The cancel culture is ravaging through the West.
It’s a loosely connected movement based on aggressive virtue-signaling, guilt-tripping, and imposing one’s own system of (supposedly liberal) values and worldviews onto others.
The “imposing” sometimes entails efforts to “cancel” the culprit, which includes shutting him off social media, removing his audience, firing him and, more frequently, just plain shaming him (“shame attacks“).
Hence the name “cancel culture”.
The cancel culture will eventually end.
Or lose steam, or morph into something else, or change name.
What will stay though are the psychological and power dynamics underlying this movement.
Because those are about human nature, and will not disappear.
So in this website’s spirit of writing timeless articles, we will use a more appropriate label that describes the effects of the cancel culture on its victims: “guilt-tripping”.
Guilt-tripping consists of aggression and anger directed at a target who supposedly behaved in a manner that is unethical or unfair in the eyes of the aggressor.
The goal is to shame the victim, socially ostracize him -or more often make him feel like he’s being ostracized-, make him feel bad about himself, force him to apologize to the world and, if the attack is most effective, cancel him or push him towards self-canceling.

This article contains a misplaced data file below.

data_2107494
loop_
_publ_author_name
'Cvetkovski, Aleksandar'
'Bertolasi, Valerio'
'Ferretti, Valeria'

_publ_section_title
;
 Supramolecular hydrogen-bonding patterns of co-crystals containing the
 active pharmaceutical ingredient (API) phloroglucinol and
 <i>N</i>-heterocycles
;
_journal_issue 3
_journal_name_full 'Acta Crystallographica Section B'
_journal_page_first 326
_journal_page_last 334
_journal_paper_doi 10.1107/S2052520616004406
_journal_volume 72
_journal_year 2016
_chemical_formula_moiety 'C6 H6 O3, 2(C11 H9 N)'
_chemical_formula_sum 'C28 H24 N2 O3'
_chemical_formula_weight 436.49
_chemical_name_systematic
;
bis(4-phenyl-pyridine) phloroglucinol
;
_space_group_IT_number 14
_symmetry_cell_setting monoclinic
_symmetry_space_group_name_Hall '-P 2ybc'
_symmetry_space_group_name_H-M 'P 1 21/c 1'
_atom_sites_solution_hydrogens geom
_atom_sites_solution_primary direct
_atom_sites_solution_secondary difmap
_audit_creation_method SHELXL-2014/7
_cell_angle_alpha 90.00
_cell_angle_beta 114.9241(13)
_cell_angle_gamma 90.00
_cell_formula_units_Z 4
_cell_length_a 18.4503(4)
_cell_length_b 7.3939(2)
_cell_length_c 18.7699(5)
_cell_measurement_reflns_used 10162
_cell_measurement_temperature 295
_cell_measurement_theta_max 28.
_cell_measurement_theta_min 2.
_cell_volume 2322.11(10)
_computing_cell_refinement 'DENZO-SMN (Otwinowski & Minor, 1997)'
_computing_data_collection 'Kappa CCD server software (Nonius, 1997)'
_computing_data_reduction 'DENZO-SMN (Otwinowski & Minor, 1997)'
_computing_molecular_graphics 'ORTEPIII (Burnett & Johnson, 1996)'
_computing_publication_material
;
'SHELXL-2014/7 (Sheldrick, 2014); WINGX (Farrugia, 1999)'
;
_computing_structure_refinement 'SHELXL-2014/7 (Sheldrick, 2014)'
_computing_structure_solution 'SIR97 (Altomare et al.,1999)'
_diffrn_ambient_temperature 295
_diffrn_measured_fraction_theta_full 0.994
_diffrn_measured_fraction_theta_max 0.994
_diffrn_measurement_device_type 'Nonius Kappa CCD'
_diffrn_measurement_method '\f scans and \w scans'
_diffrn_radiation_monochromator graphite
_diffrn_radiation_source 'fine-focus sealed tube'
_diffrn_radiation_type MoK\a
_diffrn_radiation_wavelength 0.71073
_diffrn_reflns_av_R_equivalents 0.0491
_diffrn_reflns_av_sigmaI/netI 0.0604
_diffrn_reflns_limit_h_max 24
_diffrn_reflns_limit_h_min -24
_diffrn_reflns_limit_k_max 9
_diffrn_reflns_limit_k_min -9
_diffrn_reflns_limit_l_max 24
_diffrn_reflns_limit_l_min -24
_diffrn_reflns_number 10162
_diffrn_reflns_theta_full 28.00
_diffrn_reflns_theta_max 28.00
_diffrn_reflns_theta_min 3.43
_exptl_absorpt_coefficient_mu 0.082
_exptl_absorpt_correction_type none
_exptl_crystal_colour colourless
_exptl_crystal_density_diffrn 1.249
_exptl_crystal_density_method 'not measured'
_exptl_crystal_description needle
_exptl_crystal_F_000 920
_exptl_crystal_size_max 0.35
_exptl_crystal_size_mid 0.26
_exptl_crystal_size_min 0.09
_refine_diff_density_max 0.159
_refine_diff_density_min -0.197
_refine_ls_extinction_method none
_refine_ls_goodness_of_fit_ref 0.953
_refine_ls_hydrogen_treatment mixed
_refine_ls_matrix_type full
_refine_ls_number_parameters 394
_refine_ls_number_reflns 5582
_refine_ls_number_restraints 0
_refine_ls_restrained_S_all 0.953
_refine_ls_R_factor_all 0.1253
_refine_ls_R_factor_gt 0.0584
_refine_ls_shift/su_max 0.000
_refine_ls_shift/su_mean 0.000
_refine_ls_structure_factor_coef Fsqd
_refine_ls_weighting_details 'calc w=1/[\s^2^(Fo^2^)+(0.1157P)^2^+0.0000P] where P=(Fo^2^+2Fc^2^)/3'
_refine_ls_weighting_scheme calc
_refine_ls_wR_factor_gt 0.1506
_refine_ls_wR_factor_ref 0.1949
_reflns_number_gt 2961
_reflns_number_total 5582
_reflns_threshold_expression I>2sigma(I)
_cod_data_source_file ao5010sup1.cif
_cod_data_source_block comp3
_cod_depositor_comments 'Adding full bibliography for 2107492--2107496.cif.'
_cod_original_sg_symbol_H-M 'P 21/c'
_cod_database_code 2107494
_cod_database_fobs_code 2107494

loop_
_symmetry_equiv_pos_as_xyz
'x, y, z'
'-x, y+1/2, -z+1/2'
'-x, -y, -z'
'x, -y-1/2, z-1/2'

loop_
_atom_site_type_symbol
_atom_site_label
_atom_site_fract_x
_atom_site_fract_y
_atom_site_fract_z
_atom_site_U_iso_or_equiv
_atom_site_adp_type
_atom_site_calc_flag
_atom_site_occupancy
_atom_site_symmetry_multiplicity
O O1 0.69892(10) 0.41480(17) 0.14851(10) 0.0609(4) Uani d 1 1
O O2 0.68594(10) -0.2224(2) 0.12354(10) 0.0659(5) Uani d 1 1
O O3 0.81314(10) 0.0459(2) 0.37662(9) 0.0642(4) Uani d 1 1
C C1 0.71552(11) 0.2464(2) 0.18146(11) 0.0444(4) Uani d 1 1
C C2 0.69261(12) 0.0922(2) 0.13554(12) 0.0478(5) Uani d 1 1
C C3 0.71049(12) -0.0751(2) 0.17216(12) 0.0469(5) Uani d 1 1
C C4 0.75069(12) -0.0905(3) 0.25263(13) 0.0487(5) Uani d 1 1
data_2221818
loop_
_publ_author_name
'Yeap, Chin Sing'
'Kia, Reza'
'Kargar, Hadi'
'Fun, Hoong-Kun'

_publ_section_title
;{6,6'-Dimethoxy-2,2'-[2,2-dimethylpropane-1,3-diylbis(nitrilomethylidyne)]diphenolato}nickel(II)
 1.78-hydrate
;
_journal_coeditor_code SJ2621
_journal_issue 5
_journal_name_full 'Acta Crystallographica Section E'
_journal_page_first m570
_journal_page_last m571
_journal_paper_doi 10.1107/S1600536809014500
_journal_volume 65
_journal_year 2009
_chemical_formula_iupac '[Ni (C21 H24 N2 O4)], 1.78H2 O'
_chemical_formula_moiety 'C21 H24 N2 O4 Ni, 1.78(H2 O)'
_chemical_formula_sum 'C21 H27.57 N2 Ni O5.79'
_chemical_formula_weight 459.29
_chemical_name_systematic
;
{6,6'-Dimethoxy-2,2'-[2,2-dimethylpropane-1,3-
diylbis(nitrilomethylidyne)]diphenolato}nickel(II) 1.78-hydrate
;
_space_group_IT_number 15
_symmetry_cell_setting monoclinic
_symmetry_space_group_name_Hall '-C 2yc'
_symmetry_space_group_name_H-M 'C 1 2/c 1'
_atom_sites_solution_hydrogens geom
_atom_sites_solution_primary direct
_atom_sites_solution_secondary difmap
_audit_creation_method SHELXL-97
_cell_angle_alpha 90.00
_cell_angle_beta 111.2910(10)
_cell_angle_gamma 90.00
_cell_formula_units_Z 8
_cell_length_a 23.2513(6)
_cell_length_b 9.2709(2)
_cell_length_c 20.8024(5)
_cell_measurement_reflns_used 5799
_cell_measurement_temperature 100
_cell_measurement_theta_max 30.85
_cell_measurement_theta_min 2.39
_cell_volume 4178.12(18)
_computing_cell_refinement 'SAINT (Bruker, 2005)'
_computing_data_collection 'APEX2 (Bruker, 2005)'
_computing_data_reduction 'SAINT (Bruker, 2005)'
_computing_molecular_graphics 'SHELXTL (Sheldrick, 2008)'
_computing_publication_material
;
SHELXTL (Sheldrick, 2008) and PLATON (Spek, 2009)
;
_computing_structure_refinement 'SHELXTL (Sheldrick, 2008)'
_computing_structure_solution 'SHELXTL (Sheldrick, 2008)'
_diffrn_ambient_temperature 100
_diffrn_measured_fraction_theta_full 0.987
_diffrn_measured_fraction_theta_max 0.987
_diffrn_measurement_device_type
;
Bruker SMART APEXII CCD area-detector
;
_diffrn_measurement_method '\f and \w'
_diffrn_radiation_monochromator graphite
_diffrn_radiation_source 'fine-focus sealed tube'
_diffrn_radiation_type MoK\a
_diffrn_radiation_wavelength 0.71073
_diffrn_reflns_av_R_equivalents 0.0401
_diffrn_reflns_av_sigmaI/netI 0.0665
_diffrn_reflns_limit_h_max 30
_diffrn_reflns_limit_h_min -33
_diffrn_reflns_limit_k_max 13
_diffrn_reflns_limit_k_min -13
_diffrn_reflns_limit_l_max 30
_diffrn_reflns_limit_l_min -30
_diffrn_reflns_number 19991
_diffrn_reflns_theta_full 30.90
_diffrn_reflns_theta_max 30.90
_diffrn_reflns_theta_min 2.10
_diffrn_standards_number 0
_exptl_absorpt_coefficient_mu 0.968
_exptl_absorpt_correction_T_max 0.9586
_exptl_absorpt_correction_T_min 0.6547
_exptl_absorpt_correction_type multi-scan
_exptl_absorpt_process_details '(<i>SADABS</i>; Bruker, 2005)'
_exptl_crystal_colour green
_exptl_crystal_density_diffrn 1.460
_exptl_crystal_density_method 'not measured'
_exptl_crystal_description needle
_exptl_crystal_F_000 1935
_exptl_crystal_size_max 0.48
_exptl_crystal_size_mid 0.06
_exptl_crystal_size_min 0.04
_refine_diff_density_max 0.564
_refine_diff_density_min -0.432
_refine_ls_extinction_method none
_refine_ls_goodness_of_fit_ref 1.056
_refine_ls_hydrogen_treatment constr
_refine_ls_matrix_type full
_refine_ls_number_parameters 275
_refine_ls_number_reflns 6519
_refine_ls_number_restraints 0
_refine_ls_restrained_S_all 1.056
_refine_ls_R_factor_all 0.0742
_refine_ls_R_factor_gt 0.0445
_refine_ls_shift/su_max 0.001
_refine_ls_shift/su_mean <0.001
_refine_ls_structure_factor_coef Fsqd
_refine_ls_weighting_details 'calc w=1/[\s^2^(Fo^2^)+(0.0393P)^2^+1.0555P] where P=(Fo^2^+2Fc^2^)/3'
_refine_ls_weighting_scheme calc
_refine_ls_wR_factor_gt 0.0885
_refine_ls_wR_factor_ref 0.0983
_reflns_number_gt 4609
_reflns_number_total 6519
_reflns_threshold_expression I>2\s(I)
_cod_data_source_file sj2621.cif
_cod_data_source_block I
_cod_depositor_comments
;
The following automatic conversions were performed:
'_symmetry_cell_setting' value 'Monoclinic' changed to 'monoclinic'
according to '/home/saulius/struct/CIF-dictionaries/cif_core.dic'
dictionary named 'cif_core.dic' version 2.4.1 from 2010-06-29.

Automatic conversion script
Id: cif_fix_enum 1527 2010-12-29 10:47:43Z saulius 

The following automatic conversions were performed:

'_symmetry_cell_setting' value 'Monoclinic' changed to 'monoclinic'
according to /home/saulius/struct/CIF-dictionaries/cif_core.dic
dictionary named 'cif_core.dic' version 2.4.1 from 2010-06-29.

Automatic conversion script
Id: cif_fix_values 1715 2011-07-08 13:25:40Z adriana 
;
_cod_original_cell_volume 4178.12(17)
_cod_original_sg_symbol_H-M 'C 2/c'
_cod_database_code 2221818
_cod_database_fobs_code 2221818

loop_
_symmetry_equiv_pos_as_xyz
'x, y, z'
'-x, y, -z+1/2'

Sometimes of course the anger can be called for and the victim can be a real SOB.
But some other times guilt-tripping is about power, manipulation, and self-manipulation. It’s aggression hiding behind the guise of fake social justice. And the guise of “justice” also serves for self-enhancement through virtue-signaling.
In this article, we will focus particularly on guilt-tripping targeting the supposedly “privileged” ones. That’s the most manipulative form of guilt-tripping, and some of the most effective.
The Power Dictionary calls it “privileged guilt-tripping”, and defines it as such:
The hostility or outright aggression, either overt or covert, directed towards certain groups of people who are accused of enjoying or exploiting an unfair advantage to the detriment of others.
Depending on the severity of the attacks the accusations of “unfair advantage” can become accusations of bullying, abuse, or crime.
The groups under attack are sometimes referred to as “privileged”.
And if you are in any of those groups now considered as “privileged”, you must watch out.
The guilt-tripping movement is out to get you.
Let’s analyze how it works, so we can overthrow its controlling yoke.
The Sneaky Double-Bind of The Guilt-Culture
The guilt-culture is nothing new under the sun.
It’s just the way with which loosely connected groups of people with somewhat of a common goal fight the war for influence and power. But today, it happens to be sneakier than in the past.
In a way, the guilt-movement is a big, society-wide form of double-bind.